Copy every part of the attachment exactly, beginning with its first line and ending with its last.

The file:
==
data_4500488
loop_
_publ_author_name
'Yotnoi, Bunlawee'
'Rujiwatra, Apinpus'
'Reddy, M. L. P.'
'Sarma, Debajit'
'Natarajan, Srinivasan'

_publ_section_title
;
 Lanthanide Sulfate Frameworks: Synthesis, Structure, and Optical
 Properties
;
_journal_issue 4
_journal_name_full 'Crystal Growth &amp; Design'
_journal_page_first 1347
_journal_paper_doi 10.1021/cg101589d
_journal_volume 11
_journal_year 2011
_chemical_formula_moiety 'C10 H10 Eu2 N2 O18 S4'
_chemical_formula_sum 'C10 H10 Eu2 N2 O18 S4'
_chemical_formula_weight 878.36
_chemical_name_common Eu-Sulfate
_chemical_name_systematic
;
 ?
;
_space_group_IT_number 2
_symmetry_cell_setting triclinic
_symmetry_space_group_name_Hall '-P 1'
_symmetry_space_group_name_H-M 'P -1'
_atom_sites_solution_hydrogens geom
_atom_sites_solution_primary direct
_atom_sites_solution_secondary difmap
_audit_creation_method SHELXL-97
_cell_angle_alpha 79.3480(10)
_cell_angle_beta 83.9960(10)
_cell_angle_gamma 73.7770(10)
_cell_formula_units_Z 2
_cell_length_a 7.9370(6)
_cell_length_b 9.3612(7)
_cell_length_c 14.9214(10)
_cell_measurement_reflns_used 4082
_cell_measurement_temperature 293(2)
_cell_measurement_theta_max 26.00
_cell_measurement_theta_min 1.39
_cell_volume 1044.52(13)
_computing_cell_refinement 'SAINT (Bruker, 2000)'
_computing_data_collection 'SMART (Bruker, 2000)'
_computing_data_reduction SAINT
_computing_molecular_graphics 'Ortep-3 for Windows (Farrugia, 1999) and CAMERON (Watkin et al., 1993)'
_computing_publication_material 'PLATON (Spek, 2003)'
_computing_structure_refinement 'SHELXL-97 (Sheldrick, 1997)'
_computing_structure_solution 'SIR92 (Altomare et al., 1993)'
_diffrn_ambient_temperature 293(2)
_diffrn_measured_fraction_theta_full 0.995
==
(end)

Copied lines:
data_4500488
loop_
_publ_author_name
'Yotnoi, Bunlawee'
'Rujiwatra, Apinpus'
'Reddy, M. L. P.'
'Sarma, Debajit'
'Natarajan, Srinivasan'

_publ_section_title
;
 Lanthanide Sulfate Frameworks: Synthesis, Structure, and Optical
 Properties
;
_journal_issue 4
_journal_name_full 'Crystal Growth &amp; Design'
_journal_page_first 1347
_journal_paper_doi 10.1021/cg101589d
_journal_volume 11
_journal_year 2011
_chemical_formula_moiety 'C10 H10 Eu2 N2 O18 S4'
_chemical_formula_sum 'C10 H10 Eu2 N2 O18 S4'
_chemical_formula_weight 878.36
_chemical_name_common Eu-Sulfate
_chemical_name_systematic
;
 ?
;
_space_group_IT_number 2
_symmetry_cell_setting triclinic
_symmetry_space_group_name_Hall '-P 1'
_symmetry_space_group_name_H-M 'P -1'
_atom_sites_solution_hydrogens geom
_atom_sites_solution_primary direct
_atom_sites_solution_secondary difmap
_audit_creation_method SHELXL-97
_cell_angle_alpha 79.3480(10)
_cell_angle_beta 83.9960(10)
_cell_angle_gamma 73.7770(10)
_cell_formula_units_Z 2
_cell_length_a 7.9370(6)
_cell_length_b 9.3612(7)
_cell_length_c 14.9214(10)
_cell_measurement_reflns_used 4082
_cell_measurement_temperature 293(2)
_cell_measurement_theta_max 26.00
_cell_measurement_theta_min 1.39
_cell_volume 1044.52(13)
_computing_cell_refinement 'SAINT (Bruker, 2000)'
_computing_data_collection 'SMART (Bruker, 2000)'
_computing_data_reduction SAINT
_computing_molecular_graphics 'Ortep-3 for Windows (Farrugia, 1999) and CAMERON (Watkin et al., 1993)'
_computing_publication_material 'PLATON (Spek, 2003)'
_computing_structure_refinement 'SHELXL-97 (Sheldrick, 1997)'
_computing_structure_solution 'SIR92 (Altomare et al., 1993)'
_diffrn_ambient_temperature 293(2)
_diffrn_measured_fraction_theta_full 0.995